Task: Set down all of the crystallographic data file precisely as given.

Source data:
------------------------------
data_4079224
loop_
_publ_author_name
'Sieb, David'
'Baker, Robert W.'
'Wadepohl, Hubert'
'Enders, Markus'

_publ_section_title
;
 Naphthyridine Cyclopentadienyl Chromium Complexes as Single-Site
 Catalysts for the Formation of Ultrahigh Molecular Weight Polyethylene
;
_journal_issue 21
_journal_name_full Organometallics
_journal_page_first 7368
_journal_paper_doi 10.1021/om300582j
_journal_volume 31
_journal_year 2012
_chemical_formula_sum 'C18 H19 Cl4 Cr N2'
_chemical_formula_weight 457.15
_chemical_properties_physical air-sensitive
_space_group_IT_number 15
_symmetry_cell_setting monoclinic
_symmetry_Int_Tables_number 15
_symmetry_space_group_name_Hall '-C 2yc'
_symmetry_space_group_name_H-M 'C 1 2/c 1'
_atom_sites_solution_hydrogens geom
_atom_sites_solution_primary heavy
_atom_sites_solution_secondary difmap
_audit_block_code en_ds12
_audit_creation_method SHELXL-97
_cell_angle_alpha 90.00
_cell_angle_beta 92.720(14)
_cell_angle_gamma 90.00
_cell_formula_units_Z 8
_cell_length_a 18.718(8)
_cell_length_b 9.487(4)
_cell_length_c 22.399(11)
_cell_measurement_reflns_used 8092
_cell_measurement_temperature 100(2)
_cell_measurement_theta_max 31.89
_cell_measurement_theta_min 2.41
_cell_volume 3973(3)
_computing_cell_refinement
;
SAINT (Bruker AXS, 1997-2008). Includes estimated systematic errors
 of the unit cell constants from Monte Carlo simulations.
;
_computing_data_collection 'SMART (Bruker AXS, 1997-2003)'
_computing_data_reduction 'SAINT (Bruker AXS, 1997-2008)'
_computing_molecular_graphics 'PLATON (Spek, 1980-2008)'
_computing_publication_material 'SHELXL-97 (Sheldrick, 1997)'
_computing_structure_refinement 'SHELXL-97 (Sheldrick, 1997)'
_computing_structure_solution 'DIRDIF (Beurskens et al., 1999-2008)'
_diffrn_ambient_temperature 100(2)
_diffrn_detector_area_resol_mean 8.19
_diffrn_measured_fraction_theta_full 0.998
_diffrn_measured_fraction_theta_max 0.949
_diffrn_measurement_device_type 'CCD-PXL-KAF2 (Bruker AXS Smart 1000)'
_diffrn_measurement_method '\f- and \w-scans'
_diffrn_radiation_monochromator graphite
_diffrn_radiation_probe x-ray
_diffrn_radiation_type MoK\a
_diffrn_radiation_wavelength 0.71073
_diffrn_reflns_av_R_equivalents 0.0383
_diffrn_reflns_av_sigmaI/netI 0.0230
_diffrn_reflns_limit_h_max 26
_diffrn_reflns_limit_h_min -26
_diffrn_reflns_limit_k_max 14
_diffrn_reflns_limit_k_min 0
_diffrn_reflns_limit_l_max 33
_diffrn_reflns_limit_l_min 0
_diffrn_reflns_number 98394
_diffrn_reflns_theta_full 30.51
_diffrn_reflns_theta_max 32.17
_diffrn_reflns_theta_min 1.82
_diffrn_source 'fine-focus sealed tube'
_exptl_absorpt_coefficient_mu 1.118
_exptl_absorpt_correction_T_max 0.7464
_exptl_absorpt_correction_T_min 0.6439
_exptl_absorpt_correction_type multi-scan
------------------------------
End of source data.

data_4079224
loop_
_publ_author_name
'Sieb, David'
'Baker, Robert W.'
'Wadepohl, Hubert'
'Enders, Markus'

_publ_section_title
;
 Naphthyridine Cyclopentadienyl Chromium Complexes as Single-Site
 Catalysts for the Formation of Ultrahigh Molecular Weight Polyethylene
;
_journal_issue 21
_journal_name_full Organometallics
_journal_page_first 7368
_journal_paper_doi 10.1021/om300582j
_journal_volume 31
_journal_year 2012
_chemical_formula_sum 'C18 H19 Cl4 Cr N2'
_chemical_formula_weight 457.15
_chemical_properties_physical air-sensitive
_space_group_IT_number 15
_symmetry_cell_setting monoclinic
_symmetry_Int_Tables_number 15
_symmetry_space_group_name_Hall '-C 2yc'
_symmetry_space_group_name_H-M 'C 1 2/c 1'
_atom_sites_solution_hydrogens geom
_atom_sites_solution_primary heavy
_atom_sites_solution_secondary difmap
_audit_block_code en_ds12
_audit_creation_method SHELXL-97
_cell_angle_alpha 90.00
_cell_angle_beta 92.720(14)
_cell_angle_gamma 90.00
_cell_formula_units_Z 8
_cell_length_a 18.718(8)
_cell_length_b 9.487(4)
_cell_length_c 22.399(11)
_cell_measurement_reflns_used 8092
_cell_measurement_temperature 100(2)
_cell_measurement_theta_max 31.89
_cell_measurement_theta_min 2.41
_cell_volume 3973(3)
_computing_cell_refinement
;
SAINT (Bruker AXS, 1997-2008). Includes estimated systematic errors
 of the unit cell constants from Monte Carlo simulations.
;
_computing_data_collection 'SMART (Bruker AXS, 1997-2003)'
_computing_data_reduction 'SAINT (Bruker AXS, 1997-2008)'
_computing_molecular_graphics 'PLATON (Spek, 1980-2008)'
_computing_publication_material 'SHELXL-97 (Sheldrick, 1997)'
_computing_structure_refinement 'SHELXL-97 (Sheldrick, 1997)'
_computing_structure_solution 'DIRDIF (Beurskens et al., 1999-2008)'
_diffrn_ambient_temperature 100(2)
_diffrn_detector_area_resol_mean 8.19
_diffrn_measured_fraction_theta_full 0.998
_diffrn_measured_fraction_theta_max 0.949
_diffrn_measurement_device_type 'CCD-PXL-KAF2 (Bruker AXS Smart 1000)'
_diffrn_measurement_method '\f- and \w-scans'
_diffrn_radiation_monochromator graphite
_diffrn_radiation_probe x-ray
_diffrn_radiation_type MoK\a
_diffrn_radiation_wavelength 0.71073
_diffrn_reflns_av_R_equivalents 0.0383
_diffrn_reflns_av_sigmaI/netI 0.0230
_diffrn_reflns_limit_h_max 26
_diffrn_reflns_limit_h_min -26
_diffrn_reflns_limit_k_max 14
_diffrn_reflns_limit_k_min 0
_diffrn_reflns_limit_l_max 33
_diffrn_reflns_limit_l_min 0
_diffrn_reflns_number 98394
_diffrn_reflns_theta_full 30.51
_diffrn_reflns_theta_max 32.17
_diffrn_reflns_theta_min 1.82
_diffrn_source 'fine-focus sealed tube'
_exptl_absorpt_coefficient_mu 1.118
_exptl_absorpt_correction_T_max 0.7464
_exptl_absorpt_correction_T_min 0.6439
_exptl_absorpt_correction_type multi-scan